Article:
Memories of my dad
Tracy Bartram’s story of her father struck a chord with listeners
TELLING the story on video of the fractious relationship she shared with her alcoholic father wasn’t the hard part for Tracy Bartram. Watching it was. It has taken two years for Bartram, herself a recovering alcoholic, to come to terms with her father Ted’s death from a brain tumour.
After a lifetime of being at each other’s throats and five years of not talking to each other, the volatile relationship was only reconciled in the 10 months before his death.
Despite the emotional pain and anguish, Bartram, a former FOX FM breakfast show host, didn’t hesitate when she was asked to tell her story on the 774 ABC website.
The idea came about when Bartram, who was filling in on the national broadcaster for regular host Red Symons, opened her life to listeners and revealed her father was not expected to live.
She told her audience how the previous day her family had held a wake in her father’s honour — even though he was still alive — as a chance for family and friends to spend time with him before he died.
The heartfelt admission prompted a flood of calls from listeners who had also held celebrations for loved ones whose time was near.
It also sparked an idea from ABC program director Steve Kyte, who had originally encouraged Bartram to share her thoughts on air, to create an Australian Story-style video series for the web.
The result is Tracy’s Story, a fourpart ‘‘vodcast’’, the last of which goes live on the ABC radio website today. Each instalment, all of which are about five minutes long, explores the difficult relationship between Tracy and her father, backed by candid and revealing interviews with family and friends.
Bartram says it was a cathartic experience.
‘‘I didn’t realise how hard it was going to be until I sat down to write it,’’ she says. ‘‘I actually found listening to the audio very difficult.’’
Bartram says she was touched by the contributions from those who participated, such as staff at her father’s nursing home and residents who knew him well and were able to offer personal insights into the kind of man he was.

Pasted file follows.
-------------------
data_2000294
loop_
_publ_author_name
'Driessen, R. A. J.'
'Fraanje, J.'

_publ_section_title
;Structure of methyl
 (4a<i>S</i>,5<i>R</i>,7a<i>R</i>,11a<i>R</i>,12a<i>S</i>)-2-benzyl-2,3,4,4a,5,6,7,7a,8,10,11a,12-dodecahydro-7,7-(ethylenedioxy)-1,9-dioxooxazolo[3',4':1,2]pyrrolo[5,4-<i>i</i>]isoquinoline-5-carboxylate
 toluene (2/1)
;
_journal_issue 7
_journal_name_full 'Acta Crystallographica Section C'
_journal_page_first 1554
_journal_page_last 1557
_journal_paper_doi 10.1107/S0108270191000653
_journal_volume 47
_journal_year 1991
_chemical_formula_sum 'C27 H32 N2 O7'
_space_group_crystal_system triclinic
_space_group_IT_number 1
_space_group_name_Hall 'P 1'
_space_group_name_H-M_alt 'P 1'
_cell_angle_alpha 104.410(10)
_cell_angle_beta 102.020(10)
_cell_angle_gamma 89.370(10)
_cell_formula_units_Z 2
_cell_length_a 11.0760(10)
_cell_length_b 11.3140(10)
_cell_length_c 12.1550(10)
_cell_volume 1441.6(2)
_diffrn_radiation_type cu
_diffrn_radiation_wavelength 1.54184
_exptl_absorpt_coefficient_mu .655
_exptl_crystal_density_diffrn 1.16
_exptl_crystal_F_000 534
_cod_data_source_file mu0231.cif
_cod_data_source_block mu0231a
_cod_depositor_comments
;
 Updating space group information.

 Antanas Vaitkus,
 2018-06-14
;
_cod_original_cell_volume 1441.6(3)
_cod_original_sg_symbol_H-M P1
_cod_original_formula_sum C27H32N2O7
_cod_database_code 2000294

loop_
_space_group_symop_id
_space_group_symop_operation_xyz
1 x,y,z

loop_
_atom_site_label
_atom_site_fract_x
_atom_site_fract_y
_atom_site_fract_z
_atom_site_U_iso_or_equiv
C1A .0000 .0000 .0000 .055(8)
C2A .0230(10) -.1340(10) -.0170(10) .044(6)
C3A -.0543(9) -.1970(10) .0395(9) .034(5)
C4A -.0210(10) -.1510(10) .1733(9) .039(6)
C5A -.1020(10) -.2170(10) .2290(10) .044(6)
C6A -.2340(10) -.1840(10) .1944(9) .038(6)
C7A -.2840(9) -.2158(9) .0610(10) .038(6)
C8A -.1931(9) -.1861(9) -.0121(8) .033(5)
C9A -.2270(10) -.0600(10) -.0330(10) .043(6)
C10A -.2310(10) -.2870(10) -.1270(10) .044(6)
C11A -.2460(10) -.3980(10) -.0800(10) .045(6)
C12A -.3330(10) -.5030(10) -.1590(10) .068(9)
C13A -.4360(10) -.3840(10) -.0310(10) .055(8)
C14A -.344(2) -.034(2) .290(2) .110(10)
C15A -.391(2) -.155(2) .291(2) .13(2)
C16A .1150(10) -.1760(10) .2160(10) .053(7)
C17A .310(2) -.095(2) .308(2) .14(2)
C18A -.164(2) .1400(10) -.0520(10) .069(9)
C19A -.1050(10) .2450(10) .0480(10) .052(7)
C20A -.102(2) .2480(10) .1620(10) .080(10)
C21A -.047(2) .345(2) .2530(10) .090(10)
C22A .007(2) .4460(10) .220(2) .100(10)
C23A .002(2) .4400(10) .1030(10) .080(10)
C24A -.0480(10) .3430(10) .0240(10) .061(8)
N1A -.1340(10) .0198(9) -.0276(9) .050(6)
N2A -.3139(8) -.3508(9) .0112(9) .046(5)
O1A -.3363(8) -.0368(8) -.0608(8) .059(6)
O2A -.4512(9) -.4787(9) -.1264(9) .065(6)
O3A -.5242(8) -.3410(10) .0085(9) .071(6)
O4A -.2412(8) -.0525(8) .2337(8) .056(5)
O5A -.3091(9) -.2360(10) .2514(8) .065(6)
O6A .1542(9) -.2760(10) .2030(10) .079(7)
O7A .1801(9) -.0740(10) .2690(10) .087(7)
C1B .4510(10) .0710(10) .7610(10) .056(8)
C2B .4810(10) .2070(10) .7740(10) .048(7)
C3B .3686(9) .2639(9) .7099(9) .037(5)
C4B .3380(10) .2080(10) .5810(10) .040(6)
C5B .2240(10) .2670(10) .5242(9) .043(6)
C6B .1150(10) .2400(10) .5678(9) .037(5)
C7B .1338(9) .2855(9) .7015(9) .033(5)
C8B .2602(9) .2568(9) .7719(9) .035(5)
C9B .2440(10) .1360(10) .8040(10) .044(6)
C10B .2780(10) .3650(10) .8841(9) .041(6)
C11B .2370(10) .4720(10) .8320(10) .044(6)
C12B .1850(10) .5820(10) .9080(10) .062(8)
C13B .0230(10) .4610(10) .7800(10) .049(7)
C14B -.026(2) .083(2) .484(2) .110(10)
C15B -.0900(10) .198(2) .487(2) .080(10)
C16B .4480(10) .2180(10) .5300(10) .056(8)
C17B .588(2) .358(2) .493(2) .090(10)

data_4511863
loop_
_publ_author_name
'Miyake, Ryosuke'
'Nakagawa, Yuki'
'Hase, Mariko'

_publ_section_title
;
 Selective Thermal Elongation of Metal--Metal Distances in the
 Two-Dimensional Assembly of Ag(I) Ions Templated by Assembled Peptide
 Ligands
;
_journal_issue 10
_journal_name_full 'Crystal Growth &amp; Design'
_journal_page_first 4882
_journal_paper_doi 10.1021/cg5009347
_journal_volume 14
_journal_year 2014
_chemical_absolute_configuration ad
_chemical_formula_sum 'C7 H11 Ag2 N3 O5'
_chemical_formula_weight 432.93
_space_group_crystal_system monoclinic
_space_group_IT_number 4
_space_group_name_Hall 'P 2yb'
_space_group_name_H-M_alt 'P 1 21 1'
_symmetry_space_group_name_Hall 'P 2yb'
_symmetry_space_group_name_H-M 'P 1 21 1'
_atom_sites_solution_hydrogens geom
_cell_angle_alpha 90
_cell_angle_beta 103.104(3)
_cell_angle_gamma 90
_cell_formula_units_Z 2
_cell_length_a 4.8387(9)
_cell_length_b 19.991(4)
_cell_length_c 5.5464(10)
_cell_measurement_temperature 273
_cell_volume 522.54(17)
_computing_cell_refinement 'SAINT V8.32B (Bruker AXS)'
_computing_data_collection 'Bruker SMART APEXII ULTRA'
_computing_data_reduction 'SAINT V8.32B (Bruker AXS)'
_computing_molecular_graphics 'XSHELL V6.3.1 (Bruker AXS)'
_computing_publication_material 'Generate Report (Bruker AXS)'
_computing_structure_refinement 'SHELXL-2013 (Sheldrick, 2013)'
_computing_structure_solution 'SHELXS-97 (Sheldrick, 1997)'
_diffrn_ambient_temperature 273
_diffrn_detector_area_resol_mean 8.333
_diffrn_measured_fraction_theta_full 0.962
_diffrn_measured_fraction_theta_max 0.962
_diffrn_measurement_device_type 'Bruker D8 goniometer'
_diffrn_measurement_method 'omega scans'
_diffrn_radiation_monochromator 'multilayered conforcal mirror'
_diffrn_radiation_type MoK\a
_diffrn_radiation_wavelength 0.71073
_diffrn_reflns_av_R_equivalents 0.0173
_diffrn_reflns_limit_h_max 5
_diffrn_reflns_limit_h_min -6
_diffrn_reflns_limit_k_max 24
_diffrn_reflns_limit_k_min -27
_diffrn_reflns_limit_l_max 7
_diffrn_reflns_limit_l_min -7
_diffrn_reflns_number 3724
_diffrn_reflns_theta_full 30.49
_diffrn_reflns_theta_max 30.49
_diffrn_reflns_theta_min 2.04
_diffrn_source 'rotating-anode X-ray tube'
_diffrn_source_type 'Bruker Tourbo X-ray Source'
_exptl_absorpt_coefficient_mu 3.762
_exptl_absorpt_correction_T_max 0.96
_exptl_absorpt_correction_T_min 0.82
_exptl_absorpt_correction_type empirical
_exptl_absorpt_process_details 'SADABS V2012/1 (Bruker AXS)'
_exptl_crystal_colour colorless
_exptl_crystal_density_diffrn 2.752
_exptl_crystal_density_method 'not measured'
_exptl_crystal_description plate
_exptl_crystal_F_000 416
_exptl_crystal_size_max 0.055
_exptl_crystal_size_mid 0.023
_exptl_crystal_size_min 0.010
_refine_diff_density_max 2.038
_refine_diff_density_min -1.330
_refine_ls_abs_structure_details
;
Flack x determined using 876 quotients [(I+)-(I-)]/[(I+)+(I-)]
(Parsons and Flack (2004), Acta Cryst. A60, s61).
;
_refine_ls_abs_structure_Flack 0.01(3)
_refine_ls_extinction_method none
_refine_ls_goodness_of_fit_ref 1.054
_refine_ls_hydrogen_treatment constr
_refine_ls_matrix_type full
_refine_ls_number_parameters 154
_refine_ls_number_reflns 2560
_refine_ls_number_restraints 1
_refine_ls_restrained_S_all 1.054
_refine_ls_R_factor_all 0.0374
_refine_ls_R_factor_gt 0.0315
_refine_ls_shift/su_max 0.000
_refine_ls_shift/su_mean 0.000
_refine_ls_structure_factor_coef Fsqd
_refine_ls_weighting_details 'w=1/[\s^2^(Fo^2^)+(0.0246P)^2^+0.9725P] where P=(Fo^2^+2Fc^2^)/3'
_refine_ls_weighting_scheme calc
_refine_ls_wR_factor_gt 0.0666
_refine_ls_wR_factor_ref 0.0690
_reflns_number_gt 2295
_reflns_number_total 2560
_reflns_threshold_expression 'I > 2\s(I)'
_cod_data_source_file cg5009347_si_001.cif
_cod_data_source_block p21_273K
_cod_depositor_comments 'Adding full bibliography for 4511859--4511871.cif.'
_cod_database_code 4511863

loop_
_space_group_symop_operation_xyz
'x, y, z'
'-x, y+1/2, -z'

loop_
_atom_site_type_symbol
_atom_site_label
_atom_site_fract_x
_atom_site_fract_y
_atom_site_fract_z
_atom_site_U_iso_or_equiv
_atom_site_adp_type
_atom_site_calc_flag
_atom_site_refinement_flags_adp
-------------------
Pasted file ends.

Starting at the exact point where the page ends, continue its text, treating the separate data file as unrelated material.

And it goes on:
‘‘I know how difficult it is working in aged care because of my experience there and the love that they poured upon my father was astonishing, not because he was my dad, but because he was a person and they loved him in his own right.’’
Bartram says she found the vodcasts an innovative way to tell such a personal story.
‘‘That’s what I love about the ABC. On the one hand it’s a government institution, on the other hand there’s an opportunity there to be really creative and do something out of the box.
‘‘In this day and age where things are just so incredibly homogenised on so many levels within the media, it’s great to see something a little bit left of centre.’’
The project not only helped Bartram achieve some degree of closure after her father’s death, but struck a chord with members of the public.
She quotes one former listener writing on her Facebook page who was moved to deal with a similar situation in her own life.
‘‘I watched part three of Tracy’s Story and then do you know what I did? I went and rang my dad and we talked for half an hour and then as we were hanging up, we both said ‘I love you’ to each other. Thank you for reminding me how important he is in my life,’’ the woman wrote.
Bartram says the message ‘‘never go to bed angry’’.
‘‘People die and they’ve never said ‘I love you’ or actually resolved something they’ve been sulking over for five years,’’ she says.
‘‘Even my husband will say to me ‘give me a kiss. It might be the last time we see each other’. You’ve just got to remember that.
‘‘So I just think it’s (the vodcast) a lovely thing and I’m really grateful to the ABC for doing it.’’
after years of estrangement, Tracy Bartram and her father were reconciled before his death.